Jo Garde-Hansen, Anna Reading and Andrew Hoskins (eds), 'Introduction', in Save As….Digital Memories (Houndmills: Palgrave Macmillan, 2009)
You may also wish to consult:
Viktor Mayer-Schönberger, Delete: The Virtue of Forgetting in the Digital Age (Princeton: Princeton UP, 2011)
Phase 2 – ‘Memory, Heritage and Responsibility’
Week 4: Whose Memory/Whose History? (with a contribution from Prof. Mark Philp, History)
The seminar this week will focus on the intersections between the discipline of history and the rise of memory studies. Following a disucssion of the implications for historical research, we will engage with documents in the MRC in order to explore the overlaps between individual memory and wider historical and political events such as repression, persecution, exile and activism (examples from the Chile archive, but students can explore other holdings, e.g. the Amnesty International and Trade Union collections, depending on their interests).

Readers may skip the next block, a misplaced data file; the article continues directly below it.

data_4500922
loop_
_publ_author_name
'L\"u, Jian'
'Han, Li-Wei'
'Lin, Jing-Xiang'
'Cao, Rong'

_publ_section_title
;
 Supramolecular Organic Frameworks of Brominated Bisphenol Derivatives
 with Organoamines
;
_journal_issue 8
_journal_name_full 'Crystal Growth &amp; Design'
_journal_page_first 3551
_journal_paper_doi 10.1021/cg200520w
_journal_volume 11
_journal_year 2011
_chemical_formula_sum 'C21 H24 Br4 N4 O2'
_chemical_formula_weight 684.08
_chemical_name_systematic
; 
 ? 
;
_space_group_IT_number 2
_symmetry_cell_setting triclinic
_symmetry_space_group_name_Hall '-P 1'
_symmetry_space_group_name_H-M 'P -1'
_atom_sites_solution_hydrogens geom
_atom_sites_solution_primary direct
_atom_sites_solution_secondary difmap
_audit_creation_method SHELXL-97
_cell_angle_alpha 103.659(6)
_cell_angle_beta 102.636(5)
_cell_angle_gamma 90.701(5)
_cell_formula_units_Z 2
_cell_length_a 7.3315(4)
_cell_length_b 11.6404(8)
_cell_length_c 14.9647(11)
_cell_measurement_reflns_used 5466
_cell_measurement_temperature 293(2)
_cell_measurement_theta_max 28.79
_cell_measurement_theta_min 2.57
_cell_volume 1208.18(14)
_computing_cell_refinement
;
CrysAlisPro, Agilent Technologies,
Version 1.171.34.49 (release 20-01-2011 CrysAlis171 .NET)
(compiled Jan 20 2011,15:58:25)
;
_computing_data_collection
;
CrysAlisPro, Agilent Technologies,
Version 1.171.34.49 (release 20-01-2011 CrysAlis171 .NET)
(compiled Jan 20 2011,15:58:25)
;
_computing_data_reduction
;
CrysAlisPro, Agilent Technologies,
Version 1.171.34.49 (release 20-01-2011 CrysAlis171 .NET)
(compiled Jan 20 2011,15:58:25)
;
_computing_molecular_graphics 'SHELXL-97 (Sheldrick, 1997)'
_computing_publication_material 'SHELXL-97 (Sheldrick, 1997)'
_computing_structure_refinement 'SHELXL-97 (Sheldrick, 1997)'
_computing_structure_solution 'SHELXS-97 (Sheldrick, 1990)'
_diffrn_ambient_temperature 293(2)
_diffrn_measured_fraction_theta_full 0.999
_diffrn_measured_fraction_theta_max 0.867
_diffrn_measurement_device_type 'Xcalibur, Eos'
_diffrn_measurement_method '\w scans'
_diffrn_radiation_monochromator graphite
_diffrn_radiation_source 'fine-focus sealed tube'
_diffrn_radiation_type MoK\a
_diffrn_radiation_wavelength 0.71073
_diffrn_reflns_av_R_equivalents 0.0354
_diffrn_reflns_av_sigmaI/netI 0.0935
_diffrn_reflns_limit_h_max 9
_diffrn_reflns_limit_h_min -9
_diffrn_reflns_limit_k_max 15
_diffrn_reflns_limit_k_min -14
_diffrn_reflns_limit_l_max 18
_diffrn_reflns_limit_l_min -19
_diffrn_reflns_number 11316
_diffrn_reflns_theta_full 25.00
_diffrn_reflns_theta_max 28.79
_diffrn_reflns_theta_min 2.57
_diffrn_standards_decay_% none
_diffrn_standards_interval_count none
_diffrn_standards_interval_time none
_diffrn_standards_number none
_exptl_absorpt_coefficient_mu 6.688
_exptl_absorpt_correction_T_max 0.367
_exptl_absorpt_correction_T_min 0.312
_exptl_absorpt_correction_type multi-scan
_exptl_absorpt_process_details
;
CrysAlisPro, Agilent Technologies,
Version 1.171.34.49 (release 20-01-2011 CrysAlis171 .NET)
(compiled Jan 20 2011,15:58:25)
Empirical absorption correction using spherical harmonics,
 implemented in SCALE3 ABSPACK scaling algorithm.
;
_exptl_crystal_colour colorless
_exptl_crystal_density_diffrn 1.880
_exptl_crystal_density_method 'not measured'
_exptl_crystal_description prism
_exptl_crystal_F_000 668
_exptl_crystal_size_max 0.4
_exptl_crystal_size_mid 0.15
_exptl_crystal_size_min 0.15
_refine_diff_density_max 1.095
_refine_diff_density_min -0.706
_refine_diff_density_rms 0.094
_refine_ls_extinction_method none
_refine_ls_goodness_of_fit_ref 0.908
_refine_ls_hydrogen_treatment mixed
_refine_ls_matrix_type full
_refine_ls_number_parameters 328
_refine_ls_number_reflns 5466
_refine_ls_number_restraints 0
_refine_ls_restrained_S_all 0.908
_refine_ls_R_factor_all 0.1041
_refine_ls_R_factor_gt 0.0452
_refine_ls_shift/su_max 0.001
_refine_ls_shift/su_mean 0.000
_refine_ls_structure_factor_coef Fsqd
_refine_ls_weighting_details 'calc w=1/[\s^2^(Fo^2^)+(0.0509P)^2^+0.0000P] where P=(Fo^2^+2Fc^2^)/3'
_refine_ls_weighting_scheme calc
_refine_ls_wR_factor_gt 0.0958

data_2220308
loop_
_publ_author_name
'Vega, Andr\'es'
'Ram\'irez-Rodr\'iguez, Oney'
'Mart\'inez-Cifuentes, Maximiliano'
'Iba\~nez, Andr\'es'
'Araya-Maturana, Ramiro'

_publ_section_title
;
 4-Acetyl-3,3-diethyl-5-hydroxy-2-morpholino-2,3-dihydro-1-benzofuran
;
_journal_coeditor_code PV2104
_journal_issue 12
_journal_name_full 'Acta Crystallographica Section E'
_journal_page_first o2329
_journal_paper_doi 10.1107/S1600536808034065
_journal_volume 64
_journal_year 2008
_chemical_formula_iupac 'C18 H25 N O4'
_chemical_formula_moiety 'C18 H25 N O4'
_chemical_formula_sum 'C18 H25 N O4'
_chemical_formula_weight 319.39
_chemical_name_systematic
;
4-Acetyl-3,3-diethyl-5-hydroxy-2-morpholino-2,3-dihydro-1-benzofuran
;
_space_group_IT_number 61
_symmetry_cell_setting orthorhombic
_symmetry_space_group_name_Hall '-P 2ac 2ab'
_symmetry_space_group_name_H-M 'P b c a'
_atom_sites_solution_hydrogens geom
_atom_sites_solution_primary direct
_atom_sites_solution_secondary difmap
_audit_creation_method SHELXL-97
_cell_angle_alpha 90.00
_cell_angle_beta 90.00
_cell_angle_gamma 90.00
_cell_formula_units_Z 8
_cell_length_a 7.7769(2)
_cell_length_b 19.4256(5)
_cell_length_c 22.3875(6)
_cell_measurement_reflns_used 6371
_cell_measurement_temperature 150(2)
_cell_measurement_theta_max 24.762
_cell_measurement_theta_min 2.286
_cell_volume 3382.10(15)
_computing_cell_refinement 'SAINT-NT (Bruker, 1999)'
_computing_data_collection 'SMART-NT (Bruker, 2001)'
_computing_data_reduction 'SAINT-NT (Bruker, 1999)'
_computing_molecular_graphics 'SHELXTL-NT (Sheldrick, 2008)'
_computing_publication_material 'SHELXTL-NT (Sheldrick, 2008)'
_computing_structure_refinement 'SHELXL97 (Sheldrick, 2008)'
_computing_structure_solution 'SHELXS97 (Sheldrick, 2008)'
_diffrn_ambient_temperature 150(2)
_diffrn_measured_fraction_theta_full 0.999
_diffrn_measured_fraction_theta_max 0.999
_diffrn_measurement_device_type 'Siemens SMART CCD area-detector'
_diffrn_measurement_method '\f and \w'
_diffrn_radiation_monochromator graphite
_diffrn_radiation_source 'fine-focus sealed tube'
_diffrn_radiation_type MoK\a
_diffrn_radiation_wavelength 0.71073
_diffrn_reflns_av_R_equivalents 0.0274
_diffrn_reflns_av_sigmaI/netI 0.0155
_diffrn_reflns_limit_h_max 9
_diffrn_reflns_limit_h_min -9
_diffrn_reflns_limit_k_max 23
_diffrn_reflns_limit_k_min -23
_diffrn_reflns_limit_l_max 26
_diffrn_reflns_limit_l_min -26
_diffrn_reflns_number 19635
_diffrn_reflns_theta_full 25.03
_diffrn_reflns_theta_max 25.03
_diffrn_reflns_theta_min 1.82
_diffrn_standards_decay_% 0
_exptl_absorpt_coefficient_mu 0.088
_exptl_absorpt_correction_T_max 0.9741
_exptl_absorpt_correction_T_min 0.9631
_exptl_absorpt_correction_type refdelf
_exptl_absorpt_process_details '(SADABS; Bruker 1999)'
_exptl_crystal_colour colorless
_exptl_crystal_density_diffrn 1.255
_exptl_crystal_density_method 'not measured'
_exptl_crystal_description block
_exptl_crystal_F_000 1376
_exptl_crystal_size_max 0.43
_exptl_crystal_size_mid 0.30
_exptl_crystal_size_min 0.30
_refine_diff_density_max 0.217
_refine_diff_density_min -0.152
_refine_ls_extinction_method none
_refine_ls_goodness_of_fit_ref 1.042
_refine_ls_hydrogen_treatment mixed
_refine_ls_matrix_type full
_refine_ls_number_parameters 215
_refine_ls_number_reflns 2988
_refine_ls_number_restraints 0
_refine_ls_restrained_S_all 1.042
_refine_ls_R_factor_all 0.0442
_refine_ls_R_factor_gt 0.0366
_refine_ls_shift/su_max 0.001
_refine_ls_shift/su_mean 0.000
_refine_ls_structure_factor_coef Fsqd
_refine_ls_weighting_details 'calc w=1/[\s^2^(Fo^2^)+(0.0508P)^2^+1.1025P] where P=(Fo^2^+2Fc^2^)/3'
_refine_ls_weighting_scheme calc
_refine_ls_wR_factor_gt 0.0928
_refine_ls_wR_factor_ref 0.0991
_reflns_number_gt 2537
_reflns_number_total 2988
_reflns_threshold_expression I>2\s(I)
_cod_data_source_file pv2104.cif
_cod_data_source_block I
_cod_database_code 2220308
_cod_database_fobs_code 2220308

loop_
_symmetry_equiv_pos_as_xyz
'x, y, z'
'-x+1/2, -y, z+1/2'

Week 4 reading:
Kirwin Lee Klein, 'On the Emergence of Memory in Historical Discourse', Representations, 69/1 (2000)127-150.
Week 5: Field trip to Coventry
Walking tour of Coventry city centre, cathedral, and museums. The focus will be on the experience of history and heritage in (and their absences from) the urban landscape, as well as museum presentation of heritage. Students may use this, or other suitable heritage visits of their own as part of their written assessment.
Week 5 Suggested Background Preparation:
’Introduction’ in Present Pasts: Urban Palimpsests and the Politics of Memory (Stanford, CA: Stanford University Press, 2003)
Week 6: No class
Week 7: Memory and Creative Writing (with Prof. Maureen Freely, English and Comparative Literature, Warwick Writing Programme)
This interactive seminar will begin with short readings and discussions of creative pieces on the topic memory of trauma. Students will have the opportunity to discuss the advantages of a creative writing approach to legacy issues, and to explore the use of creative strategies in their own writing. This seminar provides a disciplinary contrast and bridge to Phase 3.